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Washington Climate Champ Handily Wins First-Round Race Against Gas-Backed Challenger

Over the past month, the gas industry and its unions flooded a local race in Washington state with money to defeat a progressive incumbent who had championed policies to shift the Evergreen State away from gas appliances.

But voters in the district covering the San Juan Islands and neighboring coastal communities overwhelmingly favored incumbent Rep. Alex Ramel in the first round of voting on Tuesday night.

The progressive netted nearly 75% of the roughly 23,000 votes cast in the primary. Trevor Smith, the union leader who cast Ramel’s push for electrified buildings as dangerous and out-of-touch, won about 22%. Write-ins made up the other 3%.

“This result is humbling,” Ramel wrote in a tweet late Tuesday night.

In an email to HuffPost, he said “there was clearly a backlash from the community learning about that much money was being spent by oil and gas companies and their friends.”

Smith did not immediately respond to an interview request sent early Wednesday morning.

Both Democrats will now advance to November’s general election.

State Rep. Alex Ramel, who is facing a heated challenge from another Democrat in this election, speaks on the floor of the House at the Capitol in Olympia, Wash.

The race caught national attention as political action committees started running ads backing Smith and speciously tying Ramel’s proposals to reform the state’s natural gas system to national gasoline prices, a completely different and unrelated fuel.

In June, gas companies, construction trade groups, and unions representing their workers started donating more than $300,000 to the Jackson Legacy Fund, a PAC that supports business-friendly Democrats. Later that month, the fund transferred $150,000 to another PAC called Citizens For Legislative Accountability. Since the start of July, the latter PAC has spent over $82,000 on advertisements for Smith’s campaign.

The Washington Observer, a local newsletter, first reported the surge in political spending in the race.

The spending warped the dynamics of the election overnight, bringing this race about halfway to rivaling the Washington statehouse record for the most money spent to defeat an incumbent candidate. Smith’s campaign, which cannot legally coordinate with the PACs, had raised just $24,000, compared to Ramel’s $86,000 war chest.

People sitting in a park above the ferry dock in Orcas Village on Orcas Island in the San Juan Islands in Washington. The archipelago is the heart of the state's 40th legislative district.

More money appears to be in the pipeline. Last month, Marathon Petroleum, which owns one of the two refineries in Ramel’s district, donated another $150,000 to Enterprise Washington, the network of PACs that includes Citizens For Legislative Accountability.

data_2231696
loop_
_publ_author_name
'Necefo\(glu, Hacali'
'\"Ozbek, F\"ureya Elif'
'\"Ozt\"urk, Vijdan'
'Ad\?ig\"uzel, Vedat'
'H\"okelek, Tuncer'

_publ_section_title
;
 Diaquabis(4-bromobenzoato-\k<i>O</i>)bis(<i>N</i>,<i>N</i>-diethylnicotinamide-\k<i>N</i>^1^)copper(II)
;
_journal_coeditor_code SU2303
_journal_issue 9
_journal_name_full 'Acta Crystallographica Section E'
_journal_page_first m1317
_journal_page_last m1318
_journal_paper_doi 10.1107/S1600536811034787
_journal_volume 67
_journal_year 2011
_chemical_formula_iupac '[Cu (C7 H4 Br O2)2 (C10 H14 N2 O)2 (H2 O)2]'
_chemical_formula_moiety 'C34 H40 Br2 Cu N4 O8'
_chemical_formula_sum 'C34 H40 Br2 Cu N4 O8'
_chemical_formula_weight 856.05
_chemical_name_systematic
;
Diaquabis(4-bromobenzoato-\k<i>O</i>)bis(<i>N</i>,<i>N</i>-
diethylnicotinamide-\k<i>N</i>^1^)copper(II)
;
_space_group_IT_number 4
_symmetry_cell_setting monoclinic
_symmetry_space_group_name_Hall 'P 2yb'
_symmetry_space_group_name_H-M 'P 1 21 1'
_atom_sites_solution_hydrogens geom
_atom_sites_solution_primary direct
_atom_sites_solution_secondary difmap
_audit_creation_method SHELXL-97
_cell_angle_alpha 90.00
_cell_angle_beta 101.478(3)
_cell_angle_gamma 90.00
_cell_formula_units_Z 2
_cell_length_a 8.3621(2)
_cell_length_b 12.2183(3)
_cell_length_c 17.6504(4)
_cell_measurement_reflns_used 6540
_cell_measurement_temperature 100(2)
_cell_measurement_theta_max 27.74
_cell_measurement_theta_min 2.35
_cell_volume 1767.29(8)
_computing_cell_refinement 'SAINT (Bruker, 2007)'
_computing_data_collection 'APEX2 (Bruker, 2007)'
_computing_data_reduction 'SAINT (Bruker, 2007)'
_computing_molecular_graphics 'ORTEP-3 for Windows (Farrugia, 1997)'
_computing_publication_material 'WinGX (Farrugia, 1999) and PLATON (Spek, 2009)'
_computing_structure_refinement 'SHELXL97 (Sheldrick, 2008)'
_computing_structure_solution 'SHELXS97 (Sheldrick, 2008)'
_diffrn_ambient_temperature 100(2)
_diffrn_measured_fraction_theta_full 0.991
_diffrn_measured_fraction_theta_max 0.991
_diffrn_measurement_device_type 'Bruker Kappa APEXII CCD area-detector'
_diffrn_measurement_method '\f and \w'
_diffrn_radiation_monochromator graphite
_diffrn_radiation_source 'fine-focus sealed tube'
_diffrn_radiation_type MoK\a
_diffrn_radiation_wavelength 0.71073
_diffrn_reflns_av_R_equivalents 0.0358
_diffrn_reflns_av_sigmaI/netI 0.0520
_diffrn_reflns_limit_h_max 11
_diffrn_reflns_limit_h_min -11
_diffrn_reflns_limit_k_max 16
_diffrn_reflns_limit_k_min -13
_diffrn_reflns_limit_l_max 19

The bulk of the money, however, has so far come from building trades unions who say Ramel’s electrification push would leave pipefitters and welders jobless with no obvious alternatives if the natural gas network goes into decline.

“There’s nothing secret about this, nothing sinister about this. We’re there on our own workers’ behalf,” Neil Hartman, government affairs director at the United Association of Plumbers and Pipefitters’ Washington state association, told HuffPost last week. “And we’re not going to just say, ‘Oh, we support Trevor’ and walk away.’ We want the guy to win.”

About 13% of U.S. climate-changing emissions come directly from buildings’ gas furnaces and stovetops, though that number rises to 40% when counting the share of power plant pollution linked to buildings’ energy use.

The gas industry and its advocates have pushed low-carbon fuels such as renewable natural gas – produced with livestock manure or sewage – or synthetic fuels as an alternative to electric appliances since those fuels would allow the existing gas system to remain in place.

But those gasses could still leak from pipelines and worsen the emissions crisis. They’re also scarce. Even optimistic industry-funded forecasts suggest that there will barely be enough of those fuels to make more than a single-digit dent in gas demand by the middle of this century.

That suggests electrification will need to do the bulk of the work of slashing building emissions.

Despite that, unions like those backing Smith have focused their political efforts on blocking electrification, spending heavily to fund industry front groups that battle even modest efforts to nudge states away from gas.

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